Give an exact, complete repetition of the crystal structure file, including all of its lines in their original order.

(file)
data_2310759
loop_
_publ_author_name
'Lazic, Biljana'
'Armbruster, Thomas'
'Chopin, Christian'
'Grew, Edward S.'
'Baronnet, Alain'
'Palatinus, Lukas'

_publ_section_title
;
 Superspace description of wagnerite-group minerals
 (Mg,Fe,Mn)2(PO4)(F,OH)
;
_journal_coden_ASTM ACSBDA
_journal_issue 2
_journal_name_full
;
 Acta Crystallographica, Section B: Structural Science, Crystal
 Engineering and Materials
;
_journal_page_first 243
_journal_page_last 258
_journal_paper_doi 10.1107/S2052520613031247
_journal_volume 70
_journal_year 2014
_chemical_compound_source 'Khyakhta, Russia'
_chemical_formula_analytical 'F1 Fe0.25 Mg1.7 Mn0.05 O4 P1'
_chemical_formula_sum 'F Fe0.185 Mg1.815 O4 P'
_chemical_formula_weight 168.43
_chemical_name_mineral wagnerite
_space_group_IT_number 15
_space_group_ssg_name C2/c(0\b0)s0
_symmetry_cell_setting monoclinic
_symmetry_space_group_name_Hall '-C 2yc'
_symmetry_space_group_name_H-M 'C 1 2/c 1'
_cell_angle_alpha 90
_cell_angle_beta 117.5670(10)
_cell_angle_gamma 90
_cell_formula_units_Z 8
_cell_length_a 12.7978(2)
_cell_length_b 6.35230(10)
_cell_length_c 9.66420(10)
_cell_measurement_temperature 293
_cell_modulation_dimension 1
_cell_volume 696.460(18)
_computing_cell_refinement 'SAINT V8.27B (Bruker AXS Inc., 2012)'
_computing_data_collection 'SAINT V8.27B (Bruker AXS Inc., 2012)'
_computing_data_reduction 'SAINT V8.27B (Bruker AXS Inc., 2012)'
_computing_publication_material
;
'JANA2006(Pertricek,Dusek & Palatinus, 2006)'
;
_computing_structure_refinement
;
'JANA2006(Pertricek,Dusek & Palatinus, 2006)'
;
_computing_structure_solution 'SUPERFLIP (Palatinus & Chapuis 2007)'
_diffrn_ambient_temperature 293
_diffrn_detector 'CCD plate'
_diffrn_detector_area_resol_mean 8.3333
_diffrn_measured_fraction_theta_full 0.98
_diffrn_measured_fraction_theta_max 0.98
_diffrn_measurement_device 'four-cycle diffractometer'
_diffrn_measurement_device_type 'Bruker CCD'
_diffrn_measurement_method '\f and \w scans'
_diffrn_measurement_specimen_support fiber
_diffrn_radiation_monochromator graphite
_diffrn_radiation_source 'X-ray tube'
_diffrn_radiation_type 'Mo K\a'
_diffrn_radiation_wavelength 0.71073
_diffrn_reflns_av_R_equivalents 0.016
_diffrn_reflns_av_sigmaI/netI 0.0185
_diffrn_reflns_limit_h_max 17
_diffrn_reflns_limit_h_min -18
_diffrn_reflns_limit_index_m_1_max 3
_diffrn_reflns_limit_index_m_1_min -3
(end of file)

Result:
data_2310759
loop_
_publ_author_name
'Lazic, Biljana'
'Armbruster, Thomas'
'Chopin, Christian'
'Grew, Edward S.'
'Baronnet, Alain'
'Palatinus, Lukas'

_publ_section_title
;
 Superspace description of wagnerite-group minerals
 (Mg,Fe,Mn)2(PO4)(F,OH)
;
_journal_coden_ASTM ACSBDA
_journal_issue 2
_journal_name_full
;
 Acta Crystallographica, Section B: Structural Science, Crystal
 Engineering and Materials
;
_journal_page_first 243
_journal_page_last 258
_journal_paper_doi 10.1107/S2052520613031247
_journal_volume 70
_journal_year 2014
_chemical_compound_source 'Khyakhta, Russia'
_chemical_formula_analytical 'F1 Fe0.25 Mg1.7 Mn0.05 O4 P1'
_chemical_formula_sum 'F Fe0.185 Mg1.815 O4 P'
_chemical_formula_weight 168.43
_chemical_name_mineral wagnerite
_space_group_IT_number 15
_space_group_ssg_name C2/c(0\b0)s0
_symmetry_cell_setting monoclinic
_symmetry_space_group_name_Hall '-C 2yc'
_symmetry_space_group_name_H-M 'C 1 2/c 1'
_cell_angle_alpha 90
_cell_angle_beta 117.5670(10)
_cell_angle_gamma 90
_cell_formula_units_Z 8
_cell_length_a 12.7978(2)
_cell_length_b 6.35230(10)
_cell_length_c 9.66420(10)
_cell_measurement_temperature 293
_cell_modulation_dimension 1
_cell_volume 696.460(18)
_computing_cell_refinement 'SAINT V8.27B (Bruker AXS Inc., 2012)'
_computing_data_collection 'SAINT V8.27B (Bruker AXS Inc., 2012)'
_computing_data_reduction 'SAINT V8.27B (Bruker AXS Inc., 2012)'
_computing_publication_material
;
'JANA2006(Pertricek,Dusek & Palatinus, 2006)'
;
_computing_structure_refinement
;
'JANA2006(Pertricek,Dusek & Palatinus, 2006)'
;
_computing_structure_solution 'SUPERFLIP (Palatinus & Chapuis 2007)'
_diffrn_ambient_temperature 293
_diffrn_detector 'CCD plate'
_diffrn_detector_area_resol_mean 8.3333
_diffrn_measured_fraction_theta_full 0.98
_diffrn_measured_fraction_theta_max 0.98
_diffrn_measurement_device 'four-cycle diffractometer'
_diffrn_measurement_device_type 'Bruker CCD'
_diffrn_measurement_method '\f and \w scans'
_diffrn_measurement_specimen_support fiber
_diffrn_radiation_monochromator graphite
_diffrn_radiation_source 'X-ray tube'
_diffrn_radiation_type 'Mo K\a'
_diffrn_radiation_wavelength 0.71073
_diffrn_reflns_av_R_equivalents 0.016
_diffrn_reflns_av_sigmaI/netI 0.0185
_diffrn_reflns_limit_h_max 17
_diffrn_reflns_limit_h_min -18
_diffrn_reflns_limit_index_m_1_max 3
_diffrn_reflns_limit_index_m_1_min -3